CBO estimates show Congress faces huge test on jobs, debt

The Congressional Budget Office on Wednesday offered a dismal outlook of the nation’s budget and economy, crystallizing the challenges Congress faces this fall in reducing deficits and increasing employment.

CBO projects a $1.28 trillion deficit for the fiscal year, and total deficits over the next 10 years of $3.5 trillion.

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While this 10-year figure is about half of what was projected at the beginning of the year, the figures highlight the deep burden remaining after a debt-ceiling deal that led to the first ever downgrading of the U.S. credit rating, by Standard & Poor’s.

S&P’s decision jolted financial markets and raised new questions about the economy’s viability, particularly coming amid a series of other economic reports that suggested sluggish growth.

The debt-ceiling deal requires $2.1 trillion in cuts over 10 years, some of which Congress must still agree to make after a report due out of a newly formed supercommittee of lawmakers later this year. CBO projects another $1.2 trillion will be saved because of lower interest rates on debt payments.


Yet even with the debt-ceiling deal in place, the amount of national debt held by the public is forecast to grow from $10.2 trillion this year to $14.5 trillion by 2021, according to the CBO. Gross federal debt is expected to rise from $14.8 trillion this year to $21.3 trillion in 2021, CBO said.

Worse, the congressional budgetary scorekeepers also offered a gloomy forecast of the economy.

CBO now expects 2.3 percent economic growth in 2011 and 2.7 percent growth in 2012, compared to a January forecast of 3.1 percent growth for the year. And this projection does not take into account the downgrade of the nation’s credit rating by Standard & Poor’s or worsening economic data since early July.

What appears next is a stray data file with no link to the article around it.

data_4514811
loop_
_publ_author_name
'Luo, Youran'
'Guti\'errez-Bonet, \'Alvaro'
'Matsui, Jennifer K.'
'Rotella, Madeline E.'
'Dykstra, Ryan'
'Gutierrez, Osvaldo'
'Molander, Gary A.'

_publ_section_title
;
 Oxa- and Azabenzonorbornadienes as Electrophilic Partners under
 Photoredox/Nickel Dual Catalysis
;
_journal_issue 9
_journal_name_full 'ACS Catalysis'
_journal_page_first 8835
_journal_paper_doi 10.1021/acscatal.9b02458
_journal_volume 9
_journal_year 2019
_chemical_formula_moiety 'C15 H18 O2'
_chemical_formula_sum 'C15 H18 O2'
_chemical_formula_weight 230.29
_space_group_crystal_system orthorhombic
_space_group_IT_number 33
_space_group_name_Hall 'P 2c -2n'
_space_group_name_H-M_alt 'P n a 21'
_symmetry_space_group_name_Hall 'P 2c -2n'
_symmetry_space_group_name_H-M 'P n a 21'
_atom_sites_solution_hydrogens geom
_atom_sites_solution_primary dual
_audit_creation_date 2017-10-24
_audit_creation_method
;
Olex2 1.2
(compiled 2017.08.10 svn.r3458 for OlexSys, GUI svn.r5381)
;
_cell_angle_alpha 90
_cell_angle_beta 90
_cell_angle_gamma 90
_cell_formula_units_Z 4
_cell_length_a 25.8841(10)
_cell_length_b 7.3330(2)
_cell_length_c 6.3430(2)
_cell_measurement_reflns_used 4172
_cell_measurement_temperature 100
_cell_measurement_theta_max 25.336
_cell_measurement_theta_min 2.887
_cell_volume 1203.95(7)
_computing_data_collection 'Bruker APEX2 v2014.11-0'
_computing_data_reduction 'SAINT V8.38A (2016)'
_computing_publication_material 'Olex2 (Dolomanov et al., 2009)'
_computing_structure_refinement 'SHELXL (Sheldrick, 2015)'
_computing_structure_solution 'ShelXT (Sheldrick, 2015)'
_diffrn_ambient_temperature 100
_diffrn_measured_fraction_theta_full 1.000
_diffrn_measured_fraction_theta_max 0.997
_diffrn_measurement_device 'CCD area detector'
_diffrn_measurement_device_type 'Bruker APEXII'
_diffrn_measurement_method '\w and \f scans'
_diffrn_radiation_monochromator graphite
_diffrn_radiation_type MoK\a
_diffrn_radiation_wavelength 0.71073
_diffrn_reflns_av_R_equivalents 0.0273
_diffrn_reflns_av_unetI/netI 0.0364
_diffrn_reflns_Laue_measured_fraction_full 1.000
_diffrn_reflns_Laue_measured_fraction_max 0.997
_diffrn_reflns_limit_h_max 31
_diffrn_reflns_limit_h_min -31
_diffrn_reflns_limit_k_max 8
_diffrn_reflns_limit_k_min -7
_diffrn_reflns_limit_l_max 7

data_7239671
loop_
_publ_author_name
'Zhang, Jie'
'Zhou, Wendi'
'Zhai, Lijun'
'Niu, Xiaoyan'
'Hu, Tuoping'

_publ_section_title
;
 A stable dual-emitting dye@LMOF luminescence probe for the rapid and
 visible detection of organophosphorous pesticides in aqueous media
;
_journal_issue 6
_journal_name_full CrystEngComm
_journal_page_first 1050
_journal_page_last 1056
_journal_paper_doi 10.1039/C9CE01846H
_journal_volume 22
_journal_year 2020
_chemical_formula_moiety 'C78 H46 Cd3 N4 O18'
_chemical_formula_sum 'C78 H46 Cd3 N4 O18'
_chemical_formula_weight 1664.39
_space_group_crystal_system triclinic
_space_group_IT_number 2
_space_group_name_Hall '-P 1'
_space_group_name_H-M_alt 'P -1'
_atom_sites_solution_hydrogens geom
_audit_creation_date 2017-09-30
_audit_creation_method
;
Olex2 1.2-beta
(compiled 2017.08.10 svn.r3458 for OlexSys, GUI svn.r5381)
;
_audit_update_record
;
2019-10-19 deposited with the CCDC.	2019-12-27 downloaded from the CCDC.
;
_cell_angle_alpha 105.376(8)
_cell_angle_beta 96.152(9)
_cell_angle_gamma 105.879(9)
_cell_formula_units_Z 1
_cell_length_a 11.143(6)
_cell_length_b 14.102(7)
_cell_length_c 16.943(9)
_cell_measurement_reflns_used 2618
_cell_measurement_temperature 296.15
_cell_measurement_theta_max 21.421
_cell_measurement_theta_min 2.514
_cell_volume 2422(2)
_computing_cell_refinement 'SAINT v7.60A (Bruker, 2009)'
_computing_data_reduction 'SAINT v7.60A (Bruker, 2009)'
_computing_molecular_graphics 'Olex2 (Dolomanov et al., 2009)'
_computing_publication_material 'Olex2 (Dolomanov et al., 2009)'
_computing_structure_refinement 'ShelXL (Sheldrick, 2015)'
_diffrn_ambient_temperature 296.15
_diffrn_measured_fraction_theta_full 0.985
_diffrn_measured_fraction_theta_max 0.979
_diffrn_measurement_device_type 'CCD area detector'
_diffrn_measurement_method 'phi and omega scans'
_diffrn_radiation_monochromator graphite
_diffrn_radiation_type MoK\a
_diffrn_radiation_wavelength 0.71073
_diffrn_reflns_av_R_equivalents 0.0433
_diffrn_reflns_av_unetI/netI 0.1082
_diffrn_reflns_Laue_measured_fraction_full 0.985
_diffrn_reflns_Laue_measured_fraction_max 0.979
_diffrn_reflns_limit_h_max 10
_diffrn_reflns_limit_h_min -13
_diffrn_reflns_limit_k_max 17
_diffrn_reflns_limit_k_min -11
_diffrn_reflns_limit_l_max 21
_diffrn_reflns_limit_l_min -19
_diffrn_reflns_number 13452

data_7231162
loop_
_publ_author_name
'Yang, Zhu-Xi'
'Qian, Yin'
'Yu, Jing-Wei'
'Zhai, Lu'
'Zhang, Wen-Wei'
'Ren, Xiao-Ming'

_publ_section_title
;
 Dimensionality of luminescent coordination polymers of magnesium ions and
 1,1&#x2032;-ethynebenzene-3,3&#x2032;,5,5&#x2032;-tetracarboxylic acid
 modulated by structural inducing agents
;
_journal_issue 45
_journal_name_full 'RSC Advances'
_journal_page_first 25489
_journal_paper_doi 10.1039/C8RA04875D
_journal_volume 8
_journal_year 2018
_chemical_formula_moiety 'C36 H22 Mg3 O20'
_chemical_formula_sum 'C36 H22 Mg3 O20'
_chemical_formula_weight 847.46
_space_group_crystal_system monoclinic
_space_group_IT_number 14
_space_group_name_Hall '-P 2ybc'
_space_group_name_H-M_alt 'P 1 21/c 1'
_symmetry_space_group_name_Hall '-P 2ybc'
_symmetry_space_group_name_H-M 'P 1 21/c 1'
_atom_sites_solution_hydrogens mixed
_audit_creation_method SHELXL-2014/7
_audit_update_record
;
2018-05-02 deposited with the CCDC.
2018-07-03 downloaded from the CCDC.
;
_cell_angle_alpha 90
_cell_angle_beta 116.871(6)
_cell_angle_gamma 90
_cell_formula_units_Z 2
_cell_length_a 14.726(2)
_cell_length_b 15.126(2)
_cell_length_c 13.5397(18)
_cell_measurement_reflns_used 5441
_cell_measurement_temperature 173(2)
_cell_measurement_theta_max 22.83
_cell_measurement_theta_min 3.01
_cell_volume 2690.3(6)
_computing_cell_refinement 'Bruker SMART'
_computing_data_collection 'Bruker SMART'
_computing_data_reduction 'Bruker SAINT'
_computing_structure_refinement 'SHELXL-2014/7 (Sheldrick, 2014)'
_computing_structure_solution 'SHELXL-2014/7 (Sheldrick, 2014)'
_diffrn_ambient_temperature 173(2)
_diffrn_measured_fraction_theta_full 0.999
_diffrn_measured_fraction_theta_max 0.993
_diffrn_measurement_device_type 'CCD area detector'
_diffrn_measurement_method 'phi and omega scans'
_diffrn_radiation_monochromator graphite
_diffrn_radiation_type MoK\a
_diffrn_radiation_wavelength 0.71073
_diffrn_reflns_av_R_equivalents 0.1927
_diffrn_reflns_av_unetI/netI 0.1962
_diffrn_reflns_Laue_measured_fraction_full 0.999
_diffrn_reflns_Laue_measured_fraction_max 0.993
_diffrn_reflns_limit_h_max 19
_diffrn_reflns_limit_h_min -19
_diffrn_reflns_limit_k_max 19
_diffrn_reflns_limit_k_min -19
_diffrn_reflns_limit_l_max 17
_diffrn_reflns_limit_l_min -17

Growth that minimal will make it difficult for the nation to reduce the 9.1 percent annual unemployment rate, and will also make it tougher to tackle budget deficits. Unemployment remains above 8 percent through 2014, CBO says.

“A great deal of the pain of this economic downturn still lies ahead of us,” CBO Director Doug Elmendorf said at a Wednesday press conference after the report’s release.

He said the debt-ceiling deal “makes a real difference, so I guess that’s good news.” He then added: “I think the challenges that remain are very large.”

To boost growth and cut the debt, politicians somehow must find ways to reconcile differences on whether tax increases and significant reforms to Social Security and Medicare are needed to address the long-term deficit while also deciding if temporary stimulus measures are needed to create jobs in the short term.

S&P downgraded the country to a AA+ credit rating largely because it lost confidence that U.S. policymakers are willing to make the changes necessary to get the U.S. on a better fiscal path.

After the release of the latest figures, however, neither Democrats nor Republicans showed any signs of backing away from their familiar positions.